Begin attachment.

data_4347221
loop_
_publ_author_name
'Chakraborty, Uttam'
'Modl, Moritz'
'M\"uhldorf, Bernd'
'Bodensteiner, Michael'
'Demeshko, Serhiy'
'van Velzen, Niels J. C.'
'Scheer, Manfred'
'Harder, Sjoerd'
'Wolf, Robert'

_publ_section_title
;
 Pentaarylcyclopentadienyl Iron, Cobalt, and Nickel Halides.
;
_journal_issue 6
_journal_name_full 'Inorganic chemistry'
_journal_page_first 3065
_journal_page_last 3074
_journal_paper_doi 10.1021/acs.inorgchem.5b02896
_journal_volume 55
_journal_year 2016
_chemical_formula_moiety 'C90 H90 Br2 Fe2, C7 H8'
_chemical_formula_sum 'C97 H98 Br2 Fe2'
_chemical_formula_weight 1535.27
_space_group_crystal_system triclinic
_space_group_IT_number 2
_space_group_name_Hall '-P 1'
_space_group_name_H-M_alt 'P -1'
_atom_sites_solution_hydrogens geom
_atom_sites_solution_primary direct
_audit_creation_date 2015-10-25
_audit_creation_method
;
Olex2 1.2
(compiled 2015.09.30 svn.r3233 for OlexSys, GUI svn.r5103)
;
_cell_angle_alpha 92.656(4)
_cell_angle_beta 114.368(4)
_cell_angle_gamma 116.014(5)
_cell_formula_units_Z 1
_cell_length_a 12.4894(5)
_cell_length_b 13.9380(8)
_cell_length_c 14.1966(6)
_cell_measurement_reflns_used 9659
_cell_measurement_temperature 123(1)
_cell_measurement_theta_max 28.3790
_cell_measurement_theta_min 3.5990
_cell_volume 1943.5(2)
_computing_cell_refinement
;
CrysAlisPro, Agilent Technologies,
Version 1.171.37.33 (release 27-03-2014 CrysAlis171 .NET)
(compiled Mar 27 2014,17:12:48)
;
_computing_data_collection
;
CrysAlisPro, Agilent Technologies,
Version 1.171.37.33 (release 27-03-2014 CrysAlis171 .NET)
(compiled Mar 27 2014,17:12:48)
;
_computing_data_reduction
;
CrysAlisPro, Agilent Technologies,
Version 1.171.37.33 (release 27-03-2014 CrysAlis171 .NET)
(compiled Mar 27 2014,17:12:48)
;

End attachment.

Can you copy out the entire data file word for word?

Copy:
data_4347221
loop_
_publ_author_name
'Chakraborty, Uttam'
'Modl, Moritz'
'M\"uhldorf, Bernd'
'Bodensteiner, Michael'
'Demeshko, Serhiy'
'van Velzen, Niels J. C.'
'Scheer, Manfred'
'Harder, Sjoerd'
'Wolf, Robert'

_publ_section_title
;
 Pentaarylcyclopentadienyl Iron, Cobalt, and Nickel Halides.
;
_journal_issue 6
_journal_name_full 'Inorganic chemistry'
_journal_page_first 3065
_journal_page_last 3074
_journal_paper_doi 10.1021/acs.inorgchem.5b02896
_journal_volume 55
_journal_year 2016
_chemical_formula_moiety 'C90 H90 Br2 Fe2, C7 H8'
_chemical_formula_sum 'C97 H98 Br2 Fe2'
_chemical_formula_weight 1535.27
_space_group_crystal_system triclinic
_space_group_IT_number 2
_space_group_name_Hall '-P 1'
_space_group_name_H-M_alt 'P -1'
_atom_sites_solution_hydrogens geom
_atom_sites_solution_primary direct
_audit_creation_date 2015-10-25
_audit_creation_method
;
Olex2 1.2
(compiled 2015.09.30 svn.r3233 for OlexSys, GUI svn.r5103)
;
_cell_angle_alpha 92.656(4)
_cell_angle_beta 114.368(4)
_cell_angle_gamma 116.014(5)
_cell_formula_units_Z 1
_cell_length_a 12.4894(5)
_cell_length_b 13.9380(8)
_cell_length_c 14.1966(6)
_cell_measurement_reflns_used 9659
_cell_measurement_temperature 123(1)
_cell_measurement_theta_max 28.3790
_cell_measurement_theta_min 3.5990
_cell_volume 1943.5(2)
_computing_cell_refinement
;
CrysAlisPro, Agilent Technologies,
Version 1.171.37.33 (release 27-03-2014 CrysAlis171 .NET)
(compiled Mar 27 2014,17:12:48)
;
_computing_data_collection
;
CrysAlisPro, Agilent Technologies,
Version 1.171.37.33 (release 27-03-2014 CrysAlis171 .NET)
(compiled Mar 27 2014,17:12:48)
;
_computing_data_reduction
;
CrysAlisPro, Agilent Technologies,
Version 1.171.37.33 (release 27-03-2014 CrysAlis171 .NET)
(compiled Mar 27 2014,17:12:48)
;